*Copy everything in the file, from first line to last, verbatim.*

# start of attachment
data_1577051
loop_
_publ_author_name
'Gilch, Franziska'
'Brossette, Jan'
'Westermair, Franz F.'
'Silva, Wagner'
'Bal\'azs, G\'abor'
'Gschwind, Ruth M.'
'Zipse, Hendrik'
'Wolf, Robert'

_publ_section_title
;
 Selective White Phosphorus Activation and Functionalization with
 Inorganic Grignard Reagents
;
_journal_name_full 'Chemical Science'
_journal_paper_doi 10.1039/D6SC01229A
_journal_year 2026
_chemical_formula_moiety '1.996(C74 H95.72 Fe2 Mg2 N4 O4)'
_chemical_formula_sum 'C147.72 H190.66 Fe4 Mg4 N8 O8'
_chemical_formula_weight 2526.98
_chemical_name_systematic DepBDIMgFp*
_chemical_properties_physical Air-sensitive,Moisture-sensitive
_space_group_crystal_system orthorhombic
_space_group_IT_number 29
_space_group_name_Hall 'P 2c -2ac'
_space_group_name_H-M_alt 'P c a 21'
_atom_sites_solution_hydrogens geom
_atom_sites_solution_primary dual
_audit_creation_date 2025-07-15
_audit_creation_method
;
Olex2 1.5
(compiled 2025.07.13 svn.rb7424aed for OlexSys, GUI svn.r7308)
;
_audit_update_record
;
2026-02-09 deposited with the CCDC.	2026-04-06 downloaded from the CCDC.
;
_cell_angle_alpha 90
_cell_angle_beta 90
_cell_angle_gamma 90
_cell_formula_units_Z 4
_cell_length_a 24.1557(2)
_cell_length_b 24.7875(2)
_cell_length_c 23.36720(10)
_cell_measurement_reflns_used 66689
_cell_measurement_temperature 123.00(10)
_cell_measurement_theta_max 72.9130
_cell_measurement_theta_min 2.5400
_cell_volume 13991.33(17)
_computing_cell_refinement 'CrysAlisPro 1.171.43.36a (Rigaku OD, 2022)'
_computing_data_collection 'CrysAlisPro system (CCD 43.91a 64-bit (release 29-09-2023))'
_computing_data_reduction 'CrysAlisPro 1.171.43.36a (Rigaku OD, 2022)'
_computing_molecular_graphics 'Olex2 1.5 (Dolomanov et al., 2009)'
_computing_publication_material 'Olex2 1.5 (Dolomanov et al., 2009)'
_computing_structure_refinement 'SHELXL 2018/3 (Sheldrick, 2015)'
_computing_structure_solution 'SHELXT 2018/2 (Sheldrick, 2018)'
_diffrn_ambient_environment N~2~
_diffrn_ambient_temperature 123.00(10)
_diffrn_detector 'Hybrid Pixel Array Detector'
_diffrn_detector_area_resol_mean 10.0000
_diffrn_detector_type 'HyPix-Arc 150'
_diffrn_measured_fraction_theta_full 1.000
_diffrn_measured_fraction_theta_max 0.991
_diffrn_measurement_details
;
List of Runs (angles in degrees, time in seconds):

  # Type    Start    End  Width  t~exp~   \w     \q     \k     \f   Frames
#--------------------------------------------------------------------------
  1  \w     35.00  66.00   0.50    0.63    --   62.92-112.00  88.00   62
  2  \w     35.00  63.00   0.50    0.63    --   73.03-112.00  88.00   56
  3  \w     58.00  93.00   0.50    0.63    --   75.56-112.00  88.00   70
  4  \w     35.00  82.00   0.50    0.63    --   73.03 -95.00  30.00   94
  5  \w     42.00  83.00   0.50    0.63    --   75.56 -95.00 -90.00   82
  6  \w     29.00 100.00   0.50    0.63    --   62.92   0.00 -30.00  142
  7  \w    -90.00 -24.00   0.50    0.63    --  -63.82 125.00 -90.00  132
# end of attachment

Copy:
data_1577051
loop_
_publ_author_name
'Gilch, Franziska'
'Brossette, Jan'
'Westermair, Franz F.'
'Silva, Wagner'
'Bal\'azs, G\'abor'
'Gschwind, Ruth M.'
'Zipse, Hendrik'
'Wolf, Robert'

_publ_section_title
;
 Selective White Phosphorus Activation and Functionalization with
 Inorganic Grignard Reagents
;
_journal_name_full 'Chemical Science'
_journal_paper_doi 10.1039/D6SC01229A
_journal_year 2026
_chemical_formula_moiety '1.996(C74 H95.72 Fe2 Mg2 N4 O4)'
_chemical_formula_sum 'C147.72 H190.66 Fe4 Mg4 N8 O8'
_chemical_formula_weight 2526.98
_chemical_name_systematic DepBDIMgFp*
_chemical_properties_physical Air-sensitive,Moisture-sensitive
_space_group_crystal_system orthorhombic
_space_group_IT_number 29
_space_group_name_Hall 'P 2c -2ac'
_space_group_name_H-M_alt 'P c a 21'
_atom_sites_solution_hydrogens geom
_atom_sites_solution_primary dual
_audit_creation_date 2025-07-15
_audit_creation_method
;
Olex2 1.5
(compiled 2025.07.13 svn.rb7424aed for OlexSys, GUI svn.r7308)
;
_audit_update_record
;
2026-02-09 deposited with the CCDC.	2026-04-06 downloaded from the CCDC.
;
_cell_angle_alpha 90
_cell_angle_beta 90
_cell_angle_gamma 90
_cell_formula_units_Z 4
_cell_length_a 24.1557(2)
_cell_length_b 24.7875(2)
_cell_length_c 23.36720(10)
_cell_measurement_reflns_used 66689
_cell_measurement_temperature 123.00(10)
_cell_measurement_theta_max 72.9130
_cell_measurement_theta_min 2.5400
_cell_volume 13991.33(17)
_computing_cell_refinement 'CrysAlisPro 1.171.43.36a (Rigaku OD, 2022)'
_computing_data_collection 'CrysAlisPro system (CCD 43.91a 64-bit (release 29-09-2023))'
_computing_data_reduction 'CrysAlisPro 1.171.43.36a (Rigaku OD, 2022)'
_computing_molecular_graphics 'Olex2 1.5 (Dolomanov et al., 2009)'
_computing_publication_material 'Olex2 1.5 (Dolomanov et al., 2009)'
_computing_structure_refinement 'SHELXL 2018/3 (Sheldrick, 2015)'
_computing_structure_solution 'SHELXT 2018/2 (Sheldrick, 2018)'
_diffrn_ambient_environment N~2~
_diffrn_ambient_temperature 123.00(10)
_diffrn_detector 'Hybrid Pixel Array Detector'
_diffrn_detector_area_resol_mean 10.0000
_diffrn_detector_type 'HyPix-Arc 150'
_diffrn_measured_fraction_theta_full 1.000
_diffrn_measured_fraction_theta_max 0.991
_diffrn_measurement_details
;
List of Runs (angles in degrees, time in seconds):

  # Type    Start    End  Width  t~exp~   \w     \q     \k     \f   Frames
#--------------------------------------------------------------------------
  1  \w     35.00  66.00   0.50    0.63    --   62.92-112.00  88.00   62
  2  \w     35.00  63.00   0.50    0.63    --   73.03-112.00  88.00   56
  3  \w     58.00  93.00   0.50    0.63    --   75.56-112.00  88.00   70
  4  \w     35.00  82.00   0.50    0.63    --   73.03 -95.00  30.00   94
  5  \w     42.00  83.00   0.50    0.63    --   75.56 -95.00 -90.00   82
  6  \w     29.00 100.00   0.50    0.63    --   62.92   0.00 -30.00  142
  7  \w    -90.00 -24.00   0.50    0.63    --  -63.82 125.00 -90.00  132